I continued to follow L’s political evolution after he left our group. Dennis King, who has made a study of L, has noted that I was “one of the first observers to spot something amiss.” In the beginning of 1967 L and his wife joined a relatively broad coalition of New Left intellectuals called the Committee for Independent Political Action. He gained control of the West Village CIPA branch and started gathering a coterie of young intellectuals. He had finally discovered his milieu, and success swiftly came his way. Through a combination of rather high-level classes and spirited polemics, L won over a group of graduate students, most of whom were members or sympathizers of Progressive Labor. Progressive Labor was in that period at the height of its strength within SDS. L’s gifted young intellectuals included […]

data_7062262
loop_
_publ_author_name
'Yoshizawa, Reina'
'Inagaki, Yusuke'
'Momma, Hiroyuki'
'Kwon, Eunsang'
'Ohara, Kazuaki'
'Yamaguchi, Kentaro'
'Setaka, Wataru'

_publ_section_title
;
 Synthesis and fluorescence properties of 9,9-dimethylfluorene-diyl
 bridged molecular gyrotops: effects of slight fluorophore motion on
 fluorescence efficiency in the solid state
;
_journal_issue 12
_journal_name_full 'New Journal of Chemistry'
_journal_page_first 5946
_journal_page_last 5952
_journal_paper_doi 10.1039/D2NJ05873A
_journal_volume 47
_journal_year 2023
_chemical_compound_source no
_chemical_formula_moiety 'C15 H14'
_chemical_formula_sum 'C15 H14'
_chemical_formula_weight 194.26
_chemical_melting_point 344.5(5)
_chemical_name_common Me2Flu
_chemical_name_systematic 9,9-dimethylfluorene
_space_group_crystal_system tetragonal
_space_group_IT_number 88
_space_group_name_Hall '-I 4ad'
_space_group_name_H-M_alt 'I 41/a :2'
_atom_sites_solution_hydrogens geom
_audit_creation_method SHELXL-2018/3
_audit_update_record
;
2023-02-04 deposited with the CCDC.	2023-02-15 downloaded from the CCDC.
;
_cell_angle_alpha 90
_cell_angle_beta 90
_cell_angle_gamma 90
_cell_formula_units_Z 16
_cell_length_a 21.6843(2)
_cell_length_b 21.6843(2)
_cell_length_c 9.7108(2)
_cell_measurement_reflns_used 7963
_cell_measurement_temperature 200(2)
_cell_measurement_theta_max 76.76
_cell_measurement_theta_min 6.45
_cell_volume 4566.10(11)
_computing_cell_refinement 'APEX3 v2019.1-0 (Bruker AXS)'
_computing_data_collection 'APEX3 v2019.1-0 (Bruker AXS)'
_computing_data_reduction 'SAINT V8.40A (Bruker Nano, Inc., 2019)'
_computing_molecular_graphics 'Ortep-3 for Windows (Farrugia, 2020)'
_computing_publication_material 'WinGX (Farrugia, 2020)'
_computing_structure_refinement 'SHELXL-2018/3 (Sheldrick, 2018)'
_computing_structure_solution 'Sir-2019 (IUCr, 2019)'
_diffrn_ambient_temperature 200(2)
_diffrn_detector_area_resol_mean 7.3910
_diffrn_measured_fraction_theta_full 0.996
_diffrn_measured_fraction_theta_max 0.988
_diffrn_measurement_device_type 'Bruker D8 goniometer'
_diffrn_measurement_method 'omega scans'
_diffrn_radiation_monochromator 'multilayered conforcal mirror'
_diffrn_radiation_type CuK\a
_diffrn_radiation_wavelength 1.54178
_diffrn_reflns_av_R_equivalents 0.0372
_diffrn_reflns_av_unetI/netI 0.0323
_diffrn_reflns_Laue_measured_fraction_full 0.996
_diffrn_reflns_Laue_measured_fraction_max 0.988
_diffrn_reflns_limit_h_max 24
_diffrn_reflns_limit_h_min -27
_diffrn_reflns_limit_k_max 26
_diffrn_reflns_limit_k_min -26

It was the Columbia University occupation and student strike in 1968 that established Larouche on the left. The student movement there was being led by SDS. There were two main factions in SDS, reflecting a split developing in the national organization: Mark Rudd’s Action Faction, and a somewhat more moderate group known as Praxis Axis. The rather appropriate names were coined by L. The Rudd group was interested only in provocative demonstrations and punch-ups with the cops. It would soon emerge as the Weatherman group of underground terrorists. The Praxis group was influenced by the French intellectual Andre Gorz, who held that a new working class was being created by modern technoloy. The students were the vanguard of the new working class. Gorz’s ideas gave the group a kind of mainstream “student power” perspective. L captured most of the PL-SDS group at Columbia and was able to come forward as a relatively strong third alternative. He presented a plausible program for linking the struggles of the students with the struggles of the surrounding poor black community. This was a period when many students radicalized by the Vietnam War and the black struggle were beginning to look for a way to carry the leftist struggle beyond the campus gates. L appeared to some to have a program that could fulfill this wish.